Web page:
with music when there was nothing
                   going on at all.

I have a notebook full of clever insights into the verse in this volume. But I am less interested in those than in the recent directions taken by these kids I have known so many decades.

I like the new, more venturesome Norris. He used to be very strictly realistic and plain-spoken, the ideal student of Louis Dudek. Now his syntax is straight, but his images tilt: "you don't love the real; you love your mind playing across it." Morrissey has, in a way, gone in the other direction. He used to turn every poetry reading into an experiment in delivery; these poems delve into autobiography and family history. His work resembles that of Marty Gervais, insisting without any easy moments, on recovering the events that lie under a carpet of years. Konyves is witty, terse and cynical. He chose his surrealist roots, and they, along with his years as a video artist, have led him away from exposition. Like Norris, he addresses the function of this update:

                   There are poems and there are poems,
                   we used to say, for we were defenders
                   of the poems, the guardians of the poems,
                   and our habits changed and our families grew
                   until we forgot what we were defending
                   and we secretly relinquished the poem

Lapp now writes hearty poems denouncing the enemies of the earth. She has become what one would hope and expect from an artist in the US northwest, an environmentalist, one who lends her strength to the anti-war movement and favours the wisdom of pre-propaganda children. Gold still offers us outrageous poems that flip like intellectual fish just out of the water, not quite graspable in the bottom of the boat. You can hear his voice even if you don't know it—his lines compel companionship. McAuley has grown pleasantly weird. He translates the Roman poets with iambs and anapests, setting us up for his other poems, in which he presents such things as Virginia Woolf brushing her hair on her last day of life, imagining eating the little bits of fat under her scalp. Farkas has always been the most French of these English-language poets. Here he offers us a brave long Quebec love poem.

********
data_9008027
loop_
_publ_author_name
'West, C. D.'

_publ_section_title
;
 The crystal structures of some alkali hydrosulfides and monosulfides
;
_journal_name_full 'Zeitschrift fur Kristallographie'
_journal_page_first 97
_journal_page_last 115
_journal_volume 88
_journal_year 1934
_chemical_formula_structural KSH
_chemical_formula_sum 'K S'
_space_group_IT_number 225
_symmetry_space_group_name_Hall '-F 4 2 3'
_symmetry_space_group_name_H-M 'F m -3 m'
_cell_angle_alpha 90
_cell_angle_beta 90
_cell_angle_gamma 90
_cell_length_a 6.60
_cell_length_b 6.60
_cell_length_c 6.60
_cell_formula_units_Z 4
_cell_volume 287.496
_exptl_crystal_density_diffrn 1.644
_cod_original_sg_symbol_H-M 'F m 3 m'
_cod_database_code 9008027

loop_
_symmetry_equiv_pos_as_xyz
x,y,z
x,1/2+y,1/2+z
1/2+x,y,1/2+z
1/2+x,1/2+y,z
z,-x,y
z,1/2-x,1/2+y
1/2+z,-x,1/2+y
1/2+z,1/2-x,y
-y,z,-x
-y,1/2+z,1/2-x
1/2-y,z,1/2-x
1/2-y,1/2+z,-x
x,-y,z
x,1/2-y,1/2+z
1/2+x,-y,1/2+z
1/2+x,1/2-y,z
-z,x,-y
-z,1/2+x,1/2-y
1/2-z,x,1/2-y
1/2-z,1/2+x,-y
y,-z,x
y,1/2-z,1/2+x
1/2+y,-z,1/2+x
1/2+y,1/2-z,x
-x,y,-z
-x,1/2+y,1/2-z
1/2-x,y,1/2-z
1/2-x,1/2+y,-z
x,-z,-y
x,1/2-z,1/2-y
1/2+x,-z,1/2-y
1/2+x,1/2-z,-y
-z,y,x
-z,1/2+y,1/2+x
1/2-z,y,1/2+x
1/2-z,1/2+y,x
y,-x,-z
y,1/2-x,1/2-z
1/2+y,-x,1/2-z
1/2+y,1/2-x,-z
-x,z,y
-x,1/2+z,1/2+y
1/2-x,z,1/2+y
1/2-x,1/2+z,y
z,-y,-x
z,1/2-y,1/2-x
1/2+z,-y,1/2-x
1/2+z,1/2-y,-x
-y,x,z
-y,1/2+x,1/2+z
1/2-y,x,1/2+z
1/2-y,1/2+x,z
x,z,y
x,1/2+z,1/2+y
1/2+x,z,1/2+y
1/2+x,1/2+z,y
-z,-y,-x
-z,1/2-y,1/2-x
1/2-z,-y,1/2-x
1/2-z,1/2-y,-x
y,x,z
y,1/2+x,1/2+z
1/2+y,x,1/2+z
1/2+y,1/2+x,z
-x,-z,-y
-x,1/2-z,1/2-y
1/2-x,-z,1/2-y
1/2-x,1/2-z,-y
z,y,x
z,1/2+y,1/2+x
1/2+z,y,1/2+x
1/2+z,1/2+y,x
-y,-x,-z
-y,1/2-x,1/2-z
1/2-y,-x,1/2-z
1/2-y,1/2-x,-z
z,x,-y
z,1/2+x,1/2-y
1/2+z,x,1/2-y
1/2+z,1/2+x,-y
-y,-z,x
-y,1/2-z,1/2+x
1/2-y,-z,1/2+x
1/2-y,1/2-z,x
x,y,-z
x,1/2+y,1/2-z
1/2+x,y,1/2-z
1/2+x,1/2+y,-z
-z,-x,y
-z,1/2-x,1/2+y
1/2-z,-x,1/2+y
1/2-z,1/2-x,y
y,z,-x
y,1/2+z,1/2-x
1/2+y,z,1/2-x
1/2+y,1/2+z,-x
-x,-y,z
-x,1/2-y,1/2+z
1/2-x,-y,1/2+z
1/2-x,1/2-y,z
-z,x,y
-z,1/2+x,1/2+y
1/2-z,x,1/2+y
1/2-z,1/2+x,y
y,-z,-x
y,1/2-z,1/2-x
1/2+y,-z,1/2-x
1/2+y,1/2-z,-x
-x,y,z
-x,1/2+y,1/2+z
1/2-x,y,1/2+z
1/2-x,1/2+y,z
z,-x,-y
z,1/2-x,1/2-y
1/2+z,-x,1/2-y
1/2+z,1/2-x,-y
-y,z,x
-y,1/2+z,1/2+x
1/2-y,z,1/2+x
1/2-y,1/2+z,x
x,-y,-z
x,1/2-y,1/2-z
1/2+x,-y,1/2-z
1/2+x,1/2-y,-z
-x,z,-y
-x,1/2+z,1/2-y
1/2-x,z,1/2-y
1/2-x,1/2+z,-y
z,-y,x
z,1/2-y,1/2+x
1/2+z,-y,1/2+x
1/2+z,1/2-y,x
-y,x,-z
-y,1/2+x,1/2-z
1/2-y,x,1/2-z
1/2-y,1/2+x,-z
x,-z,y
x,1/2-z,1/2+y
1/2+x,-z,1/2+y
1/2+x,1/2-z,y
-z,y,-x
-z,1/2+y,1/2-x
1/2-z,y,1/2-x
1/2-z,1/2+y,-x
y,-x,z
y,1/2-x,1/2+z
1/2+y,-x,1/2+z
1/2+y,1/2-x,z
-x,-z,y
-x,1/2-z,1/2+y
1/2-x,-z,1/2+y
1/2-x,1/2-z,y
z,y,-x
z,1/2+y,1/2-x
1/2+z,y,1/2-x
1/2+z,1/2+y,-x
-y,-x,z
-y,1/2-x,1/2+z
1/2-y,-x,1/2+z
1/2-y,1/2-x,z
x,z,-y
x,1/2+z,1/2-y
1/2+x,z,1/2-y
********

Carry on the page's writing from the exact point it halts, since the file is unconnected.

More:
Any anthology that has anything to do with a moment from so many years in the past is going to make you a little sad, the kind of sad that mortality has so much to do with. In this case, of course, that sadness is bound up with the fact that the neo-cons have infiltrated the magazines and universities in the little community of English Montreal.

But here it is anyway, a reminder of those wonderful days in the early seventies, when the collective wrote and sang and danced and painted and sat on the Véhicule floor, and the world came to Ste Catherine Street. It is a book, seven living poets and the spirit that makes people grasp the means of production, still here.

Ken Norris was the last to reach the age of fifty. In his 2003 book titled Fifty, he offered this simple dedication: "for the Vehicules,/ all fifty now". Seven times fifty makes up a year of days. Let's spend it reading what we have so far.

GB, Feb/04